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JOHN LUTHER ADAMS: There is no one, not even the wind
WYNTON MARSALIS: A Fiddler's Tale
AMFS artist-faculty, all top musicians from renowned orchestras, opera companies, and conservatories, come together to play their favorite chamber music works. Always a joyful and creative 75 minutes of music-making.
The Aspen Contemporary Ensemble presents two works by living composers. After living in Alaska for much of his life, John Luther Adams now resides in the Sonoran Desert. In his words, “there is no one, not even the wind comes directly from my experience of the space and solitude, the stillness and light of the desert. Like all my recent music, this piece embraces layered time and physical space as central elements. The instruments are widely dispersed, and there are six simultaneous tempos. The title is a variation on words of the great Mexican poet Octavio Paz. His poem Piedra Nativa (Native Stone) contains this line: No hay nadie ni siquiera tú mismo (which translates: “There is no one, not even yourself”). I take this one step further and remove not only myself, but even that very last person - the wind.”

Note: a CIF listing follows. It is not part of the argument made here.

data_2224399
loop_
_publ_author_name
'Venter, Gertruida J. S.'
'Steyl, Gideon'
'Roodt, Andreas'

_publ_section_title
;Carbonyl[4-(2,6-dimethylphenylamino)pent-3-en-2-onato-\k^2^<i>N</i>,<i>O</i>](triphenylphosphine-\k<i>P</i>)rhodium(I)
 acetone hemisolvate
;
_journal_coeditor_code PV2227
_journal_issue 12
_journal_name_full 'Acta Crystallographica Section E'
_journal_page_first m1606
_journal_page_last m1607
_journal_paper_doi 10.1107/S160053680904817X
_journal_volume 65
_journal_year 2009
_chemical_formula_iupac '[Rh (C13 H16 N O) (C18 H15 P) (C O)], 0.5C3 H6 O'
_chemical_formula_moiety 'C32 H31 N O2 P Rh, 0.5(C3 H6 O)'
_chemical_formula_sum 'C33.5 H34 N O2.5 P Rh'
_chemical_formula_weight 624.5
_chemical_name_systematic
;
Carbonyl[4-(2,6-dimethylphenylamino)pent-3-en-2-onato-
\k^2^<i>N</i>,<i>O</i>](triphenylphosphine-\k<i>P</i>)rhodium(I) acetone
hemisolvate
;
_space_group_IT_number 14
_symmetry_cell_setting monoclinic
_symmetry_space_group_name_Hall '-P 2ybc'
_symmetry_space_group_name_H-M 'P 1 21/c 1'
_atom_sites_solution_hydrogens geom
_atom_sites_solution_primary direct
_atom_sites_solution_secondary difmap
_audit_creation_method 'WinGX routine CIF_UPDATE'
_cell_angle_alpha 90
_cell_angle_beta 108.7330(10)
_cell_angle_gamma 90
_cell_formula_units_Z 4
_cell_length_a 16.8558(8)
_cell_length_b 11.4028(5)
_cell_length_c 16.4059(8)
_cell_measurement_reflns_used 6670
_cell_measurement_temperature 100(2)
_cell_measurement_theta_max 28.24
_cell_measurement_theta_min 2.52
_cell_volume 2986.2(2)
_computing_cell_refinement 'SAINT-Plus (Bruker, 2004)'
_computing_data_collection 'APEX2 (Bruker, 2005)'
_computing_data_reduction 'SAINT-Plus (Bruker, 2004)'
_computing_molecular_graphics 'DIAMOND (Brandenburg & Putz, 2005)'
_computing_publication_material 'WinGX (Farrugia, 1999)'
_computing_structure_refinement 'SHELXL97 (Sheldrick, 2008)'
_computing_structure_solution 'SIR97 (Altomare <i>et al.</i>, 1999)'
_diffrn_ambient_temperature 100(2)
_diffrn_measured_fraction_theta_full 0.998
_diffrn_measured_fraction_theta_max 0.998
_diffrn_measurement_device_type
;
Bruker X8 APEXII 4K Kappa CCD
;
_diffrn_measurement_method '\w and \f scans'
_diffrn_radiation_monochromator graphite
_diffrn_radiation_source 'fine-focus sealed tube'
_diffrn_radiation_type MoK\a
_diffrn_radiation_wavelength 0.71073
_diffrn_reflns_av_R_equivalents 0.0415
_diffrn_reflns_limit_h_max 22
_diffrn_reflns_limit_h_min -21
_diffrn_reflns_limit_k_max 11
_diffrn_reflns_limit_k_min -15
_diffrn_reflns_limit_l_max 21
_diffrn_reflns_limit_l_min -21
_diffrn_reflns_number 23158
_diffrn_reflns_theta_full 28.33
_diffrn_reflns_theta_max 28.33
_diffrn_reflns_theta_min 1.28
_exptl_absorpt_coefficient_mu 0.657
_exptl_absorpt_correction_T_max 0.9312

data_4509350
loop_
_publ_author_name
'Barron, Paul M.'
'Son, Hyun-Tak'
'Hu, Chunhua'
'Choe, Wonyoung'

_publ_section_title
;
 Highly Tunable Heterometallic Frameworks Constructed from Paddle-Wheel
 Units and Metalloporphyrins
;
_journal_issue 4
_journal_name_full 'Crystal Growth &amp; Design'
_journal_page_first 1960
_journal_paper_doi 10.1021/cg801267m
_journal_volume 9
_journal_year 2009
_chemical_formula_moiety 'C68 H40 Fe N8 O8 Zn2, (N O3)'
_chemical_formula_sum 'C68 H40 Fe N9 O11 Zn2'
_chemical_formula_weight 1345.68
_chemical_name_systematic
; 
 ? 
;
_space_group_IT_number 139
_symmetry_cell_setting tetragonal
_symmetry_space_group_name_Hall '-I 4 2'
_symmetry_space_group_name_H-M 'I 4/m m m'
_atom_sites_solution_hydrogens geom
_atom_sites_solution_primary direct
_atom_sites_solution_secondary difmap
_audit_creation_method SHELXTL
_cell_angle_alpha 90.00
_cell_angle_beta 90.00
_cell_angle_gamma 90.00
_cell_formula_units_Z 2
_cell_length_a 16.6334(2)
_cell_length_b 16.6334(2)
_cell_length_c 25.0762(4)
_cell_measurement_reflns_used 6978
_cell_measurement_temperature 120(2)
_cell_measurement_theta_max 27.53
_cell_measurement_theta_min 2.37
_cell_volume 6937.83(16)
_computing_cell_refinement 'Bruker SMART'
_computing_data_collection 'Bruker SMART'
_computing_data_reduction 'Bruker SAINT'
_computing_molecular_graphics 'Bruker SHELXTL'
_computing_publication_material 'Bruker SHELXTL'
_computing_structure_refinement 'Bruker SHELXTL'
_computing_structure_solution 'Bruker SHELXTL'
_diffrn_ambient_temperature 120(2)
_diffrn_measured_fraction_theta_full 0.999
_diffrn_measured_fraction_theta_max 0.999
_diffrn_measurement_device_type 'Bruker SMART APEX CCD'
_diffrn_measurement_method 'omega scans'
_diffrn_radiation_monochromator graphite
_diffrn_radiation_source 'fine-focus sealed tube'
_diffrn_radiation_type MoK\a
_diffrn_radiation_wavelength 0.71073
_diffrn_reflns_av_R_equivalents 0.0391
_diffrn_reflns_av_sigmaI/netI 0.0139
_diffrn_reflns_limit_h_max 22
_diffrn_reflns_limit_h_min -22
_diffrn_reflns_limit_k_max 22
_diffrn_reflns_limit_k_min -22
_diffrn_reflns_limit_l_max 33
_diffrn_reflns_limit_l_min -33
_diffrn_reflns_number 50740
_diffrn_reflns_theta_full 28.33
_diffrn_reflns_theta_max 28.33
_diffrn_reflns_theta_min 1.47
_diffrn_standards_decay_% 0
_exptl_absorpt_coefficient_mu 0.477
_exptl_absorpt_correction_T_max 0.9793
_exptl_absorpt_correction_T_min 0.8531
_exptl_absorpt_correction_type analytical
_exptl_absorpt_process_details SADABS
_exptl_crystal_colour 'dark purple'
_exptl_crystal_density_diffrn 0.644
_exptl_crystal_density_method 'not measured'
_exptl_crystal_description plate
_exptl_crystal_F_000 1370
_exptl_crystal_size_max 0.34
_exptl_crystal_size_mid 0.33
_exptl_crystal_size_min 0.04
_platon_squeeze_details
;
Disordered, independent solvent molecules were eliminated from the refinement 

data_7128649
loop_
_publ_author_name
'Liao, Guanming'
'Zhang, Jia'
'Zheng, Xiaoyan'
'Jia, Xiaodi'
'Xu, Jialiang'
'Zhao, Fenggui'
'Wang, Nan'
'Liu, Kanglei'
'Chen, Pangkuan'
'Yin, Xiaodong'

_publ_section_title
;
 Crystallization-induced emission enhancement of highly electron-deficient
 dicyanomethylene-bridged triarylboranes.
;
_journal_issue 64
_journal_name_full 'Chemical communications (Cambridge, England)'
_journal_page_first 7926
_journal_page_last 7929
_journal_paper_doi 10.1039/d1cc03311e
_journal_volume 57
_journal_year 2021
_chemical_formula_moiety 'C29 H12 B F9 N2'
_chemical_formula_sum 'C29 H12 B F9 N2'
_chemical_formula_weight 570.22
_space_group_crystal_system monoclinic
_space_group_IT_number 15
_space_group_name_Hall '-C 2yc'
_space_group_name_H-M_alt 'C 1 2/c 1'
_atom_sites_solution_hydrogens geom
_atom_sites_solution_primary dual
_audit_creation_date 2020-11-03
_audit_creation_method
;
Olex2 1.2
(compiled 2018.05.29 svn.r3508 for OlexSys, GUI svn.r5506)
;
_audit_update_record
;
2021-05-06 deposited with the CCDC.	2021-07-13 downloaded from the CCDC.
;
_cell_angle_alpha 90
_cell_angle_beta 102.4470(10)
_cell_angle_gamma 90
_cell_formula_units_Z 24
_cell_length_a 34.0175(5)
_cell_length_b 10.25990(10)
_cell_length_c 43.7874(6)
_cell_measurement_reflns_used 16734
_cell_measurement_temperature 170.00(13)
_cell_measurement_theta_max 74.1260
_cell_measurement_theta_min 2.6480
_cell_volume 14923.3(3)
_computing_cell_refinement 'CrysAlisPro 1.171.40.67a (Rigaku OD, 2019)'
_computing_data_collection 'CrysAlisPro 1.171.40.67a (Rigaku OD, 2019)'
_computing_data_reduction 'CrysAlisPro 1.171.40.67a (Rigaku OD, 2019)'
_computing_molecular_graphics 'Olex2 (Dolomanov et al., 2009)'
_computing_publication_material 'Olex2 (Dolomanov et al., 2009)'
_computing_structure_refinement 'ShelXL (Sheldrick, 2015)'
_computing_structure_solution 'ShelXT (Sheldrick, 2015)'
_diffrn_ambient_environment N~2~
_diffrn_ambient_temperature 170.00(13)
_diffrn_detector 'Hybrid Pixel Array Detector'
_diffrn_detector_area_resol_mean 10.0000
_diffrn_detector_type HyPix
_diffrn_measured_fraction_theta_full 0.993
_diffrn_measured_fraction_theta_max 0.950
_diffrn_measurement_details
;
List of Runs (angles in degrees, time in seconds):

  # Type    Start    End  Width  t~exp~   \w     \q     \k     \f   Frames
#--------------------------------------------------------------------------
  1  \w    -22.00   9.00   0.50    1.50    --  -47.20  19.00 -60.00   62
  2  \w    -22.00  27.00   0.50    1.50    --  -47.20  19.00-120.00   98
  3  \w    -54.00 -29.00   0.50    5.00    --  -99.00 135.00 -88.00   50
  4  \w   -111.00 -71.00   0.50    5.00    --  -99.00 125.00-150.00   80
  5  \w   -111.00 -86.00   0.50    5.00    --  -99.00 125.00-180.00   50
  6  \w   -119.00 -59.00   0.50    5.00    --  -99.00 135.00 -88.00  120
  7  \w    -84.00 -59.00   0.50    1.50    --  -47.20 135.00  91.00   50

A Fiddler’s Tale is Wynton Marsalis’s answer to Stravinsky’s A Soldier’s Tale. As Stravinsky did with earlier composers, Marsalis reworks and translates Stravinsky’s music into his own musical language. Telling the story of an idealistic, but upwardly mobile woman violinist who sells out her music to the Devil – in this case a record company executive – Marsalis uses Stravinsky’s movement layout and seven-piece instrumentation. Discover the excitement of music from our own time!